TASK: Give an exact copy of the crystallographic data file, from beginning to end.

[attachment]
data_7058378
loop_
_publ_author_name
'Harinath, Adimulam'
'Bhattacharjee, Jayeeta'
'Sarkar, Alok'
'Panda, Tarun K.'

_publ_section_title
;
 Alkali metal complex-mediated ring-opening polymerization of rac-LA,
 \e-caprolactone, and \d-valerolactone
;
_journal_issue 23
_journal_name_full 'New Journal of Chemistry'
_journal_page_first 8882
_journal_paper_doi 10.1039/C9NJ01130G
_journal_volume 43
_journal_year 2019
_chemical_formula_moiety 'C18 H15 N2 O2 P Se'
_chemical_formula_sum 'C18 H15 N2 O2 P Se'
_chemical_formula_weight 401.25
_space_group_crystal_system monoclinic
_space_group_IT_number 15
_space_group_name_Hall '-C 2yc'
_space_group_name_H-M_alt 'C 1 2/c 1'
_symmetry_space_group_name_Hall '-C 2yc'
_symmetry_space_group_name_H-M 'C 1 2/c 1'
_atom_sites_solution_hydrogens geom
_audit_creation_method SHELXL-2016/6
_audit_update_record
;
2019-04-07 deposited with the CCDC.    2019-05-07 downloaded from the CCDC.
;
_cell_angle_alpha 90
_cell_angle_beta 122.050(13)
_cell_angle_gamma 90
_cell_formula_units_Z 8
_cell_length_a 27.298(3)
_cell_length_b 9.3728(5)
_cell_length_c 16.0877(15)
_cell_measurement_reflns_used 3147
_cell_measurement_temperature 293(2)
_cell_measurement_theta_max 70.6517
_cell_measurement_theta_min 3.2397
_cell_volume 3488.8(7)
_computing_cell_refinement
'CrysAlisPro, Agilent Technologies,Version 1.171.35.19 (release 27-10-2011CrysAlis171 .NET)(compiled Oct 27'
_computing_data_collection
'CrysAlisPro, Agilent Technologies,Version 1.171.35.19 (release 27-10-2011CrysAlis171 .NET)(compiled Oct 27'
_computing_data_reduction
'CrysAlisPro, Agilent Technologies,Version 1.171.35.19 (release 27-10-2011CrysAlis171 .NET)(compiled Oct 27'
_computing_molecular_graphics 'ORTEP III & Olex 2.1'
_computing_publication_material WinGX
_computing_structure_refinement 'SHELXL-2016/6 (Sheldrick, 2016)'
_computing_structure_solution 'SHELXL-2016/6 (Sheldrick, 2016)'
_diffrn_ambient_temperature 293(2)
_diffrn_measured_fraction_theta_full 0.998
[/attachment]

data_7058378
loop_
_publ_author_name
'Harinath, Adimulam'
'Bhattacharjee, Jayeeta'
'Sarkar, Alok'
'Panda, Tarun K.'

_publ_section_title
;
 Alkali metal complex-mediated ring-opening polymerization of rac-LA,
 \e-caprolactone, and \d-valerolactone
;
_journal_issue 23
_journal_name_full 'New Journal of Chemistry'
_journal_page_first 8882
_journal_paper_doi 10.1039/C9NJ01130G
_journal_volume 43
_journal_year 2019
_chemical_formula_moiety 'C18 H15 N2 O2 P Se'
_chemical_formula_sum 'C18 H15 N2 O2 P Se'
_chemical_formula_weight 401.25
_space_group_crystal_system monoclinic
_space_group_IT_number 15
_space_group_name_Hall '-C 2yc'
_space_group_name_H-M_alt 'C 1 2/c 1'
_symmetry_space_group_name_Hall '-C 2yc'
_symmetry_space_group_name_H-M 'C 1 2/c 1'
_atom_sites_solution_hydrogens geom
_audit_creation_method SHELXL-2016/6
_audit_update_record
;
2019-04-07 deposited with the CCDC.    2019-05-07 downloaded from the CCDC.
;
_cell_angle_alpha 90
_cell_angle_beta 122.050(13)
_cell_angle_gamma 90
_cell_formula_units_Z 8
_cell_length_a 27.298(3)
_cell_length_b 9.3728(5)
_cell_length_c 16.0877(15)
_cell_measurement_reflns_used 3147
_cell_measurement_temperature 293(2)
_cell_measurement_theta_max 70.6517
_cell_measurement_theta_min 3.2397
_cell_volume 3488.8(7)
_computing_cell_refinement
'CrysAlisPro, Agilent Technologies,Version 1.171.35.19 (release 27-10-2011CrysAlis171 .NET)(compiled Oct 27'
_computing_data_collection
'CrysAlisPro, Agilent Technologies,Version 1.171.35.19 (release 27-10-2011CrysAlis171 .NET)(compiled Oct 27'
_computing_data_reduction
'CrysAlisPro, Agilent Technologies,Version 1.171.35.19 (release 27-10-2011CrysAlis171 .NET)(compiled Oct 27'
_computing_molecular_graphics 'ORTEP III & Olex 2.1'
_computing_publication_material WinGX
_computing_structure_refinement 'SHELXL-2016/6 (Sheldrick, 2016)'
_computing_structure_solution 'SHELXL-2016/6 (Sheldrick, 2016)'
_diffrn_ambient_temperature 293(2)
_diffrn_measured_fraction_theta_full 0.998